officiate

verb
of·​fi·​ci·​ate | \ ə-ˈfi-shē-ˌāt How to pronounce officiate (audio) \
officiated; officiating

Definition of officiate

intransitive verb

1 : to perform a ceremony, function, or duty officiate at a wedding
2 : to act in an official capacity : act as an official (as at a sports contest)

transitive verb

1 : to carry out (an official duty or function)
2 : to serve as a leader or celebrant of (a ceremony)
3 : to administer the rules of (a game or sport) especially as a referee or umpire

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Other Words from officiate

officiation \ ə-​ˌfi-​shē-​ˈā-​shən How to pronounce officiation (audio) \ noun

Examples of officiate in a Sentence

The bishop officiated the memorial Mass. Two referees officiated the hockey game.
Recent Examples on the Web Before agreeing to officiate the wedding, McGuire needed to know one thing from his former player. Greg Riddle, Dallas News, "Baylor associate head coach Joey McGuire finds a side job doing officiating — for a player’s wedding," 8 July 2020 Their Kentucky wedding went viral months before the nuptials even took place because Ryan Dotson, the pastor chosen to officiate their wedding, made a series of anti-LGBTQ comments on his social media accounts. Ineye Komonibo, refinery29.com, "Is This The End Of Vanderpump Rules As We Know It? Maybe It Should Be," 16 June 2020 Such events are often held in the name of community leaders, police chiefs and other officials — even Indonesia’s president, Joko Widodo, who officiates at the annual President’s Cup. Richard C. Paddock, New York Times, "Bought for a Song: An Indonesian Craze Puts Wild Birds at Risk," 18 Apr. 2020 Download the NBC News app for full coverage and alerts about the coronavirus outbreak In Chicago, priests officiating at Catholic funerals have been told to limit the number of mourners to 10. NBC News, "Funeral workers provide critical service but are at high risk of exposure to the coronavirus," 25 Mar. 2020 Miller wrote that priests could officiate at graveside services, while being aware of the number of attendees. John Steppe, Milwaukee Journal Sentinel, "The way we grieve by holding funerals is changing during the coronavius outbreak," 20 Mar. 2020 Clerk Recorder Erika Patronas officiates Natasha and Michael Davis' wedding ceremony at the Honda Center parking lot on April 21, 2020 in Anaheim, California. NBC News, "Trump at briefing says CDC director was 'misquoted.' CDC director at same briefing says quote was accurate.," 24 Apr. 2020 Jovon Jamie Hannah Fishkin and Seth Eric Faber were married April 4 at the house of the groom’s parents in Great Neck, N.Y. Rabbi Lisa Rubin officiated. New York Times, "Jamie Fishkin, Seth Faber," 5 Apr. 2020 For the first March in his 17 years of officiating NCAA tournaments, there will be no whistle. Scott Gleeson, USA TODAY, "Veteran referees like Gerry Pollard miss the NCAA tournament too — for more than one reason," 21 Mar. 2020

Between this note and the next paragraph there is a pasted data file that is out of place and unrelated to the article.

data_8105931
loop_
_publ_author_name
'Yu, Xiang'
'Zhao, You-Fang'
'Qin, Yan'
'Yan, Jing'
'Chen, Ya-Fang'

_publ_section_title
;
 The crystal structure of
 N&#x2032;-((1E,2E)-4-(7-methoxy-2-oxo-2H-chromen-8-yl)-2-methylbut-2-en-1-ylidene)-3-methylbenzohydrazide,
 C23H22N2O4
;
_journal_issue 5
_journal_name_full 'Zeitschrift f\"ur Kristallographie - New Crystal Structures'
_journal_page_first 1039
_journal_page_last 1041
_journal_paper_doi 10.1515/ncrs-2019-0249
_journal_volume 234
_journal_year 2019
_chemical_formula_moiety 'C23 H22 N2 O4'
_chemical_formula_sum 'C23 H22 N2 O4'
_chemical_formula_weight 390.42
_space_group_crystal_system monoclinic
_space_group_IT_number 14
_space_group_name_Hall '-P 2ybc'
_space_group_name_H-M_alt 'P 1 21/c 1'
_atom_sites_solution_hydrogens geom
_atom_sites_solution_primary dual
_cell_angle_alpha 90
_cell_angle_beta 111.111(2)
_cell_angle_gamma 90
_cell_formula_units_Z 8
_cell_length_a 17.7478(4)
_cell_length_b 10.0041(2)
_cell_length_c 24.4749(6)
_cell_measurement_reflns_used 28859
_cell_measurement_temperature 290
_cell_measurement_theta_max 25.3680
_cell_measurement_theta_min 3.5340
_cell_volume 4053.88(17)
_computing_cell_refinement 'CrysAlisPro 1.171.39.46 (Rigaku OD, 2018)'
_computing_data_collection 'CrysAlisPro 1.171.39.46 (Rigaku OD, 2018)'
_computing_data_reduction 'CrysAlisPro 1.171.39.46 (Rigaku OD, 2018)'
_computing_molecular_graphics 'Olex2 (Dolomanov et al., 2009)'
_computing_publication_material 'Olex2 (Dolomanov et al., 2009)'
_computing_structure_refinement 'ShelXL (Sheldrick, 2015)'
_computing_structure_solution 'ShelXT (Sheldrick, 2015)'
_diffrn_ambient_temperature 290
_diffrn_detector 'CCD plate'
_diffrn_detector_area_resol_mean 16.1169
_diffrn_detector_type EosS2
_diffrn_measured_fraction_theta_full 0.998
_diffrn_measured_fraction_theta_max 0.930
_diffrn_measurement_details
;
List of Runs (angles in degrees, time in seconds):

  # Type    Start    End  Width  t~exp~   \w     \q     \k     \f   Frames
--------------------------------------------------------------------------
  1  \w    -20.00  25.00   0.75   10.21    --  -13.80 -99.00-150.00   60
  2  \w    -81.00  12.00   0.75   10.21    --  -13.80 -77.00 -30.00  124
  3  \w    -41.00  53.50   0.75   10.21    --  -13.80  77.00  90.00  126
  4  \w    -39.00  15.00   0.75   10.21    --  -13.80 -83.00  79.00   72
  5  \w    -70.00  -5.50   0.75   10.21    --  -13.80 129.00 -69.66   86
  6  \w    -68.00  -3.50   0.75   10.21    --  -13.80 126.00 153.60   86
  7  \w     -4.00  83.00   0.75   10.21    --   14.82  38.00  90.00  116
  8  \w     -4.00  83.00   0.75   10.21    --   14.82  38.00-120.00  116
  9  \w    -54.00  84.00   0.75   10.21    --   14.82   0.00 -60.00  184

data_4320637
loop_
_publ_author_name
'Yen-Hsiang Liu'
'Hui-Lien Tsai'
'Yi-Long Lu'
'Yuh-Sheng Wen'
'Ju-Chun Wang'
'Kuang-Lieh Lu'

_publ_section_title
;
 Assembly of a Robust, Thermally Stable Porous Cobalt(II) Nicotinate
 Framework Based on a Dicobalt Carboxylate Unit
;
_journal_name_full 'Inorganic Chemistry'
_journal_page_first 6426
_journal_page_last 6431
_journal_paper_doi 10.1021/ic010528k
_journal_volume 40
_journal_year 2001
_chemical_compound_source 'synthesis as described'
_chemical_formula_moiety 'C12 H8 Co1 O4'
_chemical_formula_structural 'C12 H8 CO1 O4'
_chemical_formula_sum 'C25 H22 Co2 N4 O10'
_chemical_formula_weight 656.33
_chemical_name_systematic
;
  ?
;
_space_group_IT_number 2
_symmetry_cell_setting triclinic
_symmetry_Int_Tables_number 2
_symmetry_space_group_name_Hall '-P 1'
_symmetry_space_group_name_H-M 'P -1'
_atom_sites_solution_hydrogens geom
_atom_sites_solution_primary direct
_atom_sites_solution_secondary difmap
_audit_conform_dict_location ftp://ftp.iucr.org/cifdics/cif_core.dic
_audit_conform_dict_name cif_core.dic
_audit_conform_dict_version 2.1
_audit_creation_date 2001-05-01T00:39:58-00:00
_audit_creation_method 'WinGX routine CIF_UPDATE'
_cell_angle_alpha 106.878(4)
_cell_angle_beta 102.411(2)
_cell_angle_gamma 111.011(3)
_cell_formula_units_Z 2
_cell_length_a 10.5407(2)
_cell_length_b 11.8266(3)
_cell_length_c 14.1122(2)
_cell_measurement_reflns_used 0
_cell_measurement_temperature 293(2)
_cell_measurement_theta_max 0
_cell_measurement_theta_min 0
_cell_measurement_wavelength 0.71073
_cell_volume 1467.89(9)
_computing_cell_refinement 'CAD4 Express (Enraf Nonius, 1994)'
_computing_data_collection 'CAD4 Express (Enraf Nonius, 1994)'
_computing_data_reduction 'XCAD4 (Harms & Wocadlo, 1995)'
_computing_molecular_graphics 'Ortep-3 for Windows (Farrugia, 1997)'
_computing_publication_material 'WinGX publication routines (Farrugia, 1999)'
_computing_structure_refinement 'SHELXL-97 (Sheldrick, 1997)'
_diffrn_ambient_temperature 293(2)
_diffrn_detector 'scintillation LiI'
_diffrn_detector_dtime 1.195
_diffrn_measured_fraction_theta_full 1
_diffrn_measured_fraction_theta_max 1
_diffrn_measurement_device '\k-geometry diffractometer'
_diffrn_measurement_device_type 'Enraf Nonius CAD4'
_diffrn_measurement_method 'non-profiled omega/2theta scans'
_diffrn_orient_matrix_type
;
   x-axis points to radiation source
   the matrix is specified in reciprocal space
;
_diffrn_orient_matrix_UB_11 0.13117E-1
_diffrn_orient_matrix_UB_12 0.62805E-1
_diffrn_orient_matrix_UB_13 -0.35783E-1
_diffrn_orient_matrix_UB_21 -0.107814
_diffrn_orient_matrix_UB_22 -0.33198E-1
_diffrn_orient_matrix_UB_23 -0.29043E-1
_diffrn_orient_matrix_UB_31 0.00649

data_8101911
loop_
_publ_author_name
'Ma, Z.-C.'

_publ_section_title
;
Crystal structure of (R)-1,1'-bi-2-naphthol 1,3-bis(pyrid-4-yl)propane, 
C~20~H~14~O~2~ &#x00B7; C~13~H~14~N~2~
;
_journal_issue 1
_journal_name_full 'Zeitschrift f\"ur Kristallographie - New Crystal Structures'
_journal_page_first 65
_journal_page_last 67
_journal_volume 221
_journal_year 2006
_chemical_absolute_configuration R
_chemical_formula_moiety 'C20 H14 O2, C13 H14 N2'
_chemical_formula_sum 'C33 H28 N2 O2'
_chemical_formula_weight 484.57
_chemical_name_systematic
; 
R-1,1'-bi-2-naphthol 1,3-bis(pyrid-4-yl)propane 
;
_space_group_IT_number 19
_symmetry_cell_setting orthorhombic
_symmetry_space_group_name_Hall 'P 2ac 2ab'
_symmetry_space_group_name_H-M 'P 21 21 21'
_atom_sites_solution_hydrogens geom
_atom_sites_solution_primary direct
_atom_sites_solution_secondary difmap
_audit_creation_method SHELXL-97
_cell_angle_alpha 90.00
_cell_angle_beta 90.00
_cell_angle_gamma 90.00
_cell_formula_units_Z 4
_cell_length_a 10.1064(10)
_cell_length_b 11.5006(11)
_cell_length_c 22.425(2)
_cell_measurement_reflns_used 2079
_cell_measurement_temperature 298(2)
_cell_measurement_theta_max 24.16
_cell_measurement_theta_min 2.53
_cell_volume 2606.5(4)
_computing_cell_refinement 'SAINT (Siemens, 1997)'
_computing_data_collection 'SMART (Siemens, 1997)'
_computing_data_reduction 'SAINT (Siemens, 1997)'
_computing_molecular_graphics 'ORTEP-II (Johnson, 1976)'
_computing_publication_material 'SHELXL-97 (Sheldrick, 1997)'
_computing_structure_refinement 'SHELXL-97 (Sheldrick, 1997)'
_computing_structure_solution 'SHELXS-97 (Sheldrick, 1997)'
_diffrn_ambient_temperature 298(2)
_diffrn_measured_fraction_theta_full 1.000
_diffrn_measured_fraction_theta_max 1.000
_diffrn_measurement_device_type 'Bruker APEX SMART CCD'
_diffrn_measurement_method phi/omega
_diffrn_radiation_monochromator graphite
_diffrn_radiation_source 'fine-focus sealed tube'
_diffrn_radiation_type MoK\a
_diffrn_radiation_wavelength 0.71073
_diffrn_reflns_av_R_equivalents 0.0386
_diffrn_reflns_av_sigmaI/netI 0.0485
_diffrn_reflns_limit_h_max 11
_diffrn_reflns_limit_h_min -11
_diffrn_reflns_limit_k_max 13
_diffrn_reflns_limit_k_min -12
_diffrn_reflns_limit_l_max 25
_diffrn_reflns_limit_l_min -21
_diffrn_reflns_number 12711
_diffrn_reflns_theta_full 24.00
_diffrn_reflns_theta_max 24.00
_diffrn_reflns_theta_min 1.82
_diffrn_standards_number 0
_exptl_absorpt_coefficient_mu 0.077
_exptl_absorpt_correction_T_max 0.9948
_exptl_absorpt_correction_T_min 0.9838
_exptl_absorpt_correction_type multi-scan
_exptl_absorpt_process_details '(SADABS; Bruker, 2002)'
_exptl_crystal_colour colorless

These example sentences are selected automatically from various online news sources to reflect current usage of the word 'officiate.' Views expressed in the examples do not represent the opinion of Merriam-Webster or its editors. Send us feedback.

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First Known Use of officiate

1623, in the meaning defined at intransitive sense 1

History and Etymology for officiate

borrowed from Medieval Latin officiātus, past participle of officiāre "to perform a function, perform priestly duties," going back to Late Latin officiārī "to perform a function," derivative of Latin officium "duty, office"

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Time Traveler for officiate

Time Traveler

The first known use of officiate was in 1623

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Statistics for officiate

Last Updated

22 Jul 2020

Cite this Entry

“Officiate.” Merriam-Webster.com Dictionary, Merriam-Webster, https://www.merriam-webster.com/dictionary/officiate. Accessed 11 Aug. 2020.

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More Definitions for officiate

officiate

verb
How to pronounce officiate (audio)

English Language Learners Definition of officiate

formal : to perform the official duties of a ceremony
sports : to be a referee, umpire, or judge at a game, tournament, etc.

officiate

verb
of·​fi·​ci·​ate | \ ə-ˈfi-shē-ˌāt How to pronounce officiate (audio) \
officiated; officiating

Kids Definition of officiate

1 : to perform a ceremony or duty A bishop officiated at the wedding.
2 : to act as an officer : preside She officiated at the annual meeting.

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More from Merriam-Webster on officiate

Rhyming Dictionary: Words that rhyme with officiate

Spanish Central: Translation of officiate

Nglish: Translation of officiate for Spanish Speakers

Comments on officiate

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